Considering the action of frothers under degrading water quality

 

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dc.contributor.advisor Corin, Kirsten
dc.contributor.advisor Manono, Malibongwe
dc.contributor.author Tetlow, Sarah
dc.date.accessioned 2020-11-11T10:59:42Z
dc.date.available 2020-11-11T10:59:42Z
dc.date.issued 2020
dc.identifier.citation Tetlow, S. 2020. Considering the action of frothers under degrading water quality. . ,Engineering and the Built Environment ,Department of Chemical Engineering. http://hdl.handle.net/11427/32375 en_ZA
dc.identifier.uri http://hdl.handle.net/11427/32375
dc.description.abstract Froth flotation is a highly water-intensive process which is under scrutiny due to scarce fresh water supplies and increasingly strict environmental regulations with regards to polluted water discharge. This is driving the mining industry to use recycled water for their operations, which is usually sourced from tailings dams or concentrator thickeners. This means that the recycled water can contain elevated levels of dissolved solids which consist of various ions and other contaminants such as residual reagents. This presents a problem in the flotation circuit as these dissolved solids tend to affect the water quality and can impact the efficiency and performance of flotation operations. The stability of the froth is known to strongly affect flotation performance and thus the grade and recovery of the valuable minerals. Literature shows that both frothers and ions reduce bubble coalescence, and stabilise the bubbles that form, resulting in greater froth stability. Considering that the level of ions in process water is on the rise, and both variables act on the froth in a similar manner, it is becoming increasingly important to understand how frothers behave under conditions of increased ionic strength. If it can be determined how these variables interact, then it may be possible to manage frother dosage in operations that recycle process water with the aim of reducing the quantity and cost of frothers and limiting the need for large amounts of fresh water, while still maintaining flotation performance. Therefore, this study was undertaken to investigate how frother dosage and ionic strength, both individually and simultaneously, affect the froth stability and therefore flotation performance. This study was limited to varying the frother type, frother dosage and ionic strength whilst keeping all other experimental conditions constant. Batch flotation tests were carried out involving the bulk flotation of chalcopyrite and pentlandite. Flotation performance was evaluated by examining the water, solids, copper and nickel recoveries, and the grades of both copper and nickel. The ore used for this study was Kevitsa ore from Finland. Both the individual effects of frother dosage and ionic strength and their simultaneous action were analysed. It was found that increasing the frother dosage stabilised the froth and increased the recovery of water and solids but had no impact on the recovery of copper and only a slightly positive influence on the recovery of nickel. At the same time, the grades of both copper and nickel were found to decrease, likely due to increased gangue recoveries. Increasing the ionic strength also stabilised the froth which increased the recovery of water and solids, but both the recoveries and grades of copper and nickel were not significantly affected. Examining both variables simultaneously revealed that ionic strength was more influential than frother dosage in the recovery of water with the opposite being true for the solids recoveries. This means that a simultaneous increase in ionic strength and decrease in frother dosage by the same amount will increase the water recoveries and decrease the solids recoveries. It will also slightly decrease the nickel recoveries while having no effect on the copper recoveries. The grades of both will either increase or remain the same. Overall, managing the frother dosage under conditions of increased ionic strength, while still maintaining flotation performance, is possible and could result in a decrease in the quantity and cost of frothers required for flotation. It may also allow the mining industry to recycle more of their water without the need for extensive cleaning which in turn will reduce the amount of fresh water required for flotation and reduce environmental discharge. However, because ionic strength and frother dosage have varying levels of influence and therefore must be monitored, the amount by which the ionic strength of the water is allowed to increase, and the amount by which the frother dosage is decreased, need to be tailored to suit the needs of the plant with regards to water recovery and the recoveries and grades of the valuable minerals.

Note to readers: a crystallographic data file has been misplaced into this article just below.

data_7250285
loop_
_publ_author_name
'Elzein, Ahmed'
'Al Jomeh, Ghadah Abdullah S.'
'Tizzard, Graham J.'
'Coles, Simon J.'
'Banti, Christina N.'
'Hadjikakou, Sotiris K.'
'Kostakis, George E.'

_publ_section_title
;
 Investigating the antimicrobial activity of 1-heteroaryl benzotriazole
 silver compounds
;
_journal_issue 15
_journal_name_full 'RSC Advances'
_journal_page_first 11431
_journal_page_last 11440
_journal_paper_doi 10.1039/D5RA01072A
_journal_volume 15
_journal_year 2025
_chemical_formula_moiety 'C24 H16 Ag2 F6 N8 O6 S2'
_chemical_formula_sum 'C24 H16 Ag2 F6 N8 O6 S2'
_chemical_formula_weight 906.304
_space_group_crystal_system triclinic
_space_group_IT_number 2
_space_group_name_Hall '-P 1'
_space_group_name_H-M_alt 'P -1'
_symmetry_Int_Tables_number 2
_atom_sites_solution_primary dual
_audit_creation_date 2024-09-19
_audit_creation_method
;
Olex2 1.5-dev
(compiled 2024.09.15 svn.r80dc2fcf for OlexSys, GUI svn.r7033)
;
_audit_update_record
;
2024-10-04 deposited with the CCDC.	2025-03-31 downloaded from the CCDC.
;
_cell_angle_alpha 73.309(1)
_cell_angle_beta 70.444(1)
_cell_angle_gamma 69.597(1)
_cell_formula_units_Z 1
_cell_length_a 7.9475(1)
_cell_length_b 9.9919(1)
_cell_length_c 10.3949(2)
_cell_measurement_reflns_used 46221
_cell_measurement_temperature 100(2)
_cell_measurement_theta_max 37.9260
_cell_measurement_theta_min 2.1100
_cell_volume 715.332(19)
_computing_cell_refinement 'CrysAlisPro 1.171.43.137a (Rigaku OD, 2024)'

dc.subject Engineering
dc.title Considering the action of frothers under degrading water quality
dc.type Master Thesis
dc.date.updated 2020-11-11T10:59:18Z
dc.language.rfc3066 eng
dc.publisher.faculty Faculty of Engineering and the Built Environment
dc.publisher.department Department of Chemical Engineering
dc.type.qualificationlevel Masters
dc.type.qualificationlevel MSc